My last post, The Problem of Evil, began with a description of an event that I experienced at age 9. Since writing the essay, the introductory vignette has haunted me. As those who experience Post-traumatic stress reactions will understand, managing such occurrences are part of the healing process. However, I had not experienced such a flood of physical and emotional reactions to memory in years. So the experience was unsettling, to say the least. As I processed my emotions and physical reactions, I recalled another aspect of the experience that I briefly mentioned in the essay.  Throughout my life, I always felt God’s presence. Sometimes I did not understand it, but as I look back on my life, God always showed up. I have said that before, but the experience in the cellar was such an experience. Each night an angel came to the cellar and held me until I fell asleep in her arms. The constant presence of God, Christ and angels gave me glimmers of hope that kept me alive throughout my childhood.

What is a Cellar?

For you to fully understand the setting of the Sonnet that follows, I want to describe the cellar. Basically, a root cellar is a hole in the ground used to store fruits and vegetables. The temperature is a constant 57 degrees F. The room is small, damp and smells of rotting food. There are shelves for storing the fruit and vegetables, but the walls and floor is packed dirt.  In my case, there was no light except when my uncle came back to get me because the light hung from the ceiling and I could not reach the cord to turn it on.

The Game

The game I talk about in the essay and in the sonnet is the term my father and my uncle used to describe the sexual abuse. The rules of the game changed, but for most of my childhood the dominant rule was, I had to pretend to enjoy the abuse. I was a fighter from day one and rarely acquiesced to the rules. As the result, I endured days in the cellar or other absurd punishments for failing to play the game. I think my determination to fight and resist kept me alive, but it also led to substantial pain. The Sonnet describes “The Game” and my thoughts about my situation as well as the comfort of angels in the darkness.

 

Angel in the Cellar

As the door slams above the earthen cell,

Walls of dirt surround my shivering frame.

What must I do to escape from this hell?

To be free, must I always play “the game?”

“The game” that my Daddy says is my lot.

“The game” that now my uncle seeks to win.

“The game” my soul and body always fought.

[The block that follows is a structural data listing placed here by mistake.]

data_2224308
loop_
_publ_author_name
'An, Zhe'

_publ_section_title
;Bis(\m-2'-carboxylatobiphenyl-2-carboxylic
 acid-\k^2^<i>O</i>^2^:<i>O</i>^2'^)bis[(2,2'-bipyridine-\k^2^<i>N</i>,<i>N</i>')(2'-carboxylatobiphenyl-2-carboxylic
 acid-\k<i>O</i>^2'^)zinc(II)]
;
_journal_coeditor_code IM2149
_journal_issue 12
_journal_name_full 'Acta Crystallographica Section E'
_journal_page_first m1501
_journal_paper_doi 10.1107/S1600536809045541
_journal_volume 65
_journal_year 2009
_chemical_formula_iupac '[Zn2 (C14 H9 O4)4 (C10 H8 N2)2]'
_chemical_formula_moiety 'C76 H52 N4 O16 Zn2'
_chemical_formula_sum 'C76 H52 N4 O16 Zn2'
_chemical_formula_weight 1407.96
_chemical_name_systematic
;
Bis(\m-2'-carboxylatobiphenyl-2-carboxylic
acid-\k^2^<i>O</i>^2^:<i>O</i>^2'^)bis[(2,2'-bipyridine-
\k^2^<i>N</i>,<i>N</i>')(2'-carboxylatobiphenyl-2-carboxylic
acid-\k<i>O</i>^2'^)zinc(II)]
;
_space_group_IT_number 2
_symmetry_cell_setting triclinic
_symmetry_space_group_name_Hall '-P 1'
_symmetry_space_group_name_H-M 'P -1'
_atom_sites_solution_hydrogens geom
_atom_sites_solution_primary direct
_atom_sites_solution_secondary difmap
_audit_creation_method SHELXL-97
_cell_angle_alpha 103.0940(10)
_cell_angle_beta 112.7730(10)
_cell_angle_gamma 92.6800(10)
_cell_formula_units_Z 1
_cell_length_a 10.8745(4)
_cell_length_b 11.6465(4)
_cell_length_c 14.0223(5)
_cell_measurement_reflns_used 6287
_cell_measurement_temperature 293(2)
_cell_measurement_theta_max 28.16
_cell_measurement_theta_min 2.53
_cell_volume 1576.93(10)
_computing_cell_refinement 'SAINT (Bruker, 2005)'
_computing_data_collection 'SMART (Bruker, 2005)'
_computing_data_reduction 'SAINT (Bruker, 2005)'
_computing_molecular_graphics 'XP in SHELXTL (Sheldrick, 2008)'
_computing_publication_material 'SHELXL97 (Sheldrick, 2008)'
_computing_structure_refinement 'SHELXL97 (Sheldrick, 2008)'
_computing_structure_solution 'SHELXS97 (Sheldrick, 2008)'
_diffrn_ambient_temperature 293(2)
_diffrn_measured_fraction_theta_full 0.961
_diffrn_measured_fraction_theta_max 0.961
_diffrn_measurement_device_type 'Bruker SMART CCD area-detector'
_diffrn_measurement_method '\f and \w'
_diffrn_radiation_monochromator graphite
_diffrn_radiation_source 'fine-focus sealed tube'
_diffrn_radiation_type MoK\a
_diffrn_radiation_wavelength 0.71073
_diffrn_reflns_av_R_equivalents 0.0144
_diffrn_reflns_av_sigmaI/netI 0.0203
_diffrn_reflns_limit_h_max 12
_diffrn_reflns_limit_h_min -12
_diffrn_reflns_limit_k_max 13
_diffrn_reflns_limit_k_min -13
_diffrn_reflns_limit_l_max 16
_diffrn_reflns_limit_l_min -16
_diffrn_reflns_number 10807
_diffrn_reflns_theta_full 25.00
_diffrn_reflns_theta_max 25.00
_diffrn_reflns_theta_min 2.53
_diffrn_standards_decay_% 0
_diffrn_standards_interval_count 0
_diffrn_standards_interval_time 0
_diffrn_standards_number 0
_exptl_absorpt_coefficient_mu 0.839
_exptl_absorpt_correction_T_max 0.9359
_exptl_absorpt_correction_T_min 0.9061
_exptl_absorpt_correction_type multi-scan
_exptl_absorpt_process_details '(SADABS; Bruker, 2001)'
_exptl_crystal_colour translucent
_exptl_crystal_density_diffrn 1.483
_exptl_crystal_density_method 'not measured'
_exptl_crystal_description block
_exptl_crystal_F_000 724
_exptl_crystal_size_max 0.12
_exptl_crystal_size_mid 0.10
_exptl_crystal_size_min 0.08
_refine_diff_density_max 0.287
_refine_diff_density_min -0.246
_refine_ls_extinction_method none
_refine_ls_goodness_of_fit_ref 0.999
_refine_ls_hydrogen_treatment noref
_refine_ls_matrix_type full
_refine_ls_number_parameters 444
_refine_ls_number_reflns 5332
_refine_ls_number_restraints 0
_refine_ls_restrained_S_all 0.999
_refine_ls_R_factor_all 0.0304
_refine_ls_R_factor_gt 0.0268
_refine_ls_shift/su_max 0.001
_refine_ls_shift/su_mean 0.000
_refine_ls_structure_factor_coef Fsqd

“The game” that always ends when I give in.

But every time I cry and scream in pain.

I cannot pretend his touch brings me joy.

I cannot let him know that fear remains.

I cry out, “I am more than just your toy!”

The darkness fades and once again I see

An angel comes to hold and comfort me.

 

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The Problem of Evil

The Child Left Behind

 

The Hidden Child

Between my Sophomore and Junior year of college, my anxiety and depression grew more profound as did my compulsion to act out sexually. If I dated someone who was not interested in a sexual relationship, I broke up with them. I felt trapped and believed I must be evil.

Between my Sophomore and Junior year of college, my anxiety and depression grew more profound as did my compulsion to act out sexually. If I dated someone who was not interested in a sexual relationship, I broke up with them. I realize now, that my unconscious mind recalled my father’s threats and declarations that my purpose was pleasing him and anyone he brought to me. The problem was, I did not remember anything about the interactions with my father. I did not remember that he was the one who first ignited the flame that I could not extinguish. I felt trapped and believed I must be evil. I continued to feel the tug of the child in my dreams. I wondered whether the child held the answers to my questions. She remained hidden, but I believed that she might hold the key to my freedom.

The sonnet, “The Hidden Child,” describes the continuing battle between my conscious thoughts and the child who wanted me to listen. After the first quatrain, the sonnet is a list of questions that demonstrate the anguish I felt as hidden memories struggle to be set free. In the sonnet, I tentatively accept the existence of the child but am not certain what to do with her.

Why can’t I stop this all-consuming flame?

Oh Lord, I do not like who I’ve become.

I can’t contain what lurks within my brain.

Fire that won’t quit once it has begun.

Will I someday know who first struck the match?

Who ignited the flame that will not die?

Who’s words told me that love comes with a catch?

Does the child know why love must be a lie?

Who is the hidden child that screams for peace?

Who is the hidden child that haunts my dreams?

Who is the hidden child whose cries won’t cease?

Does the child hold the key to what love means?

Will she reveal what I don’t want to see?

Tell me, Lord, how can the child be set free?

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The Child Left Behind

The Child Left Behind